Brian Gutekunst was named general manager of the Green Bay Packers on January 8, 2018. He’s made over 100 personnel moves since that time – some good and some not so good. I listed his 12 best moves earlier this month, and now I’ll spend the next couple of weeks counting down his worst moves. Here’s No. 8:
Former GM Ted Thompson rarely participated in free agency; instead, he made it a priority to keep as many of his own quality players as possible. This often meant identifying core players and extending them well before they could hit the open market. He did this with, among others, quarterback Aaron Rodgers, wide receiver Jordy Nelson, left tackle David Bakhtiari, guard T.J. Lang, and linebacker Clay Matthews. Gutekunst’s first attempt at employing the same strategy came last summer with defensive end Dean Lowry. The early returns aren’t encouraging.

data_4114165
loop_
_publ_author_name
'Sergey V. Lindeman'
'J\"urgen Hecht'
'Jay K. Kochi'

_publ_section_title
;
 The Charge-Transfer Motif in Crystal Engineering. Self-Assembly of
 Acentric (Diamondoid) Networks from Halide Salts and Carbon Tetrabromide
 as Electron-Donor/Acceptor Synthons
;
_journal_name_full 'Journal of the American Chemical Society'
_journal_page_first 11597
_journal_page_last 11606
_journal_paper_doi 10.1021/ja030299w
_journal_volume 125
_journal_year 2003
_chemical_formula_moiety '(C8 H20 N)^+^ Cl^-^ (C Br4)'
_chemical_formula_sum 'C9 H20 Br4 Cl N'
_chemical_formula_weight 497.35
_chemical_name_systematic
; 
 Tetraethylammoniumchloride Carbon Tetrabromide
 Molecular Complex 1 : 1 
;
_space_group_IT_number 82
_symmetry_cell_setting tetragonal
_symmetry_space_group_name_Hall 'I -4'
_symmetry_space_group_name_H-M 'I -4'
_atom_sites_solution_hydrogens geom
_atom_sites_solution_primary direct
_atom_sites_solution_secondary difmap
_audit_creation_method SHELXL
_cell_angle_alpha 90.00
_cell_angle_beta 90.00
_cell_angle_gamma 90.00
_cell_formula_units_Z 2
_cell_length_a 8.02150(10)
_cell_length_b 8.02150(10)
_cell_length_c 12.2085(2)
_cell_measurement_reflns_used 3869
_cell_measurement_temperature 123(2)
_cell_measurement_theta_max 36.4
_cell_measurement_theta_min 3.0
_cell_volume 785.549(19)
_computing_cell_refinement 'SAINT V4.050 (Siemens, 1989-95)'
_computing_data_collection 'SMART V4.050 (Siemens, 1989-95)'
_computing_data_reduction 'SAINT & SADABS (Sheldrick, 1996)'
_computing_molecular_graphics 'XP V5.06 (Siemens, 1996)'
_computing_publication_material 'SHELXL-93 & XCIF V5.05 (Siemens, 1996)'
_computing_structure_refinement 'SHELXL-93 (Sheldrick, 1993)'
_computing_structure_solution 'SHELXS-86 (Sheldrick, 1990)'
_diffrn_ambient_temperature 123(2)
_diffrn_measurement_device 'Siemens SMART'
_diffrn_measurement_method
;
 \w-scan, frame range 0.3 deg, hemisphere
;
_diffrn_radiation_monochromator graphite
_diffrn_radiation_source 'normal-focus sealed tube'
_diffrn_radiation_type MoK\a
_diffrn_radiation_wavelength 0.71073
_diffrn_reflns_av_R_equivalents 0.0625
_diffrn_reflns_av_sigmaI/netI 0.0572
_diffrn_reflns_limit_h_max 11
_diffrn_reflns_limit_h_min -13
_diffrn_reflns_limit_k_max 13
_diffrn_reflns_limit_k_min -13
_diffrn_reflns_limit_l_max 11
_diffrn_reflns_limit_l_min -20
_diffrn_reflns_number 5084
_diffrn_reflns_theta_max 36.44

Lowry signed a 3-year extension worth $20 million last August – seven months before he was scheduled to become a free agent. Gutekunst made the move after the former fifth-round pick played better than expected as a replacement for Muhammad Wilkerson in 2018. Unfortunately, Lowry failed to improve last season. In fact, he regressed. His sacks and hurries dropped from 4 and 24 to 0 and 18, respectively. Even worse, his run defense – which had been a strength since his days at Northwestern – was mediocre at best.
Perhaps Lowry will bounce back this season, but even if he doesn’t, this won’t go down as a terrible mistake. A $20 million contract isn’t going to cripple any team’s salary cap, and to be honest, the going rate for average defensive linemen is approximately $5 million a year. What makes this problematic is that Gutekunst appears to have missed in his first attempt at identifying and locking up a core player. He’ll get plenty more chances in the future, and how he does will likely play a big part in determining his fate in Green Bay.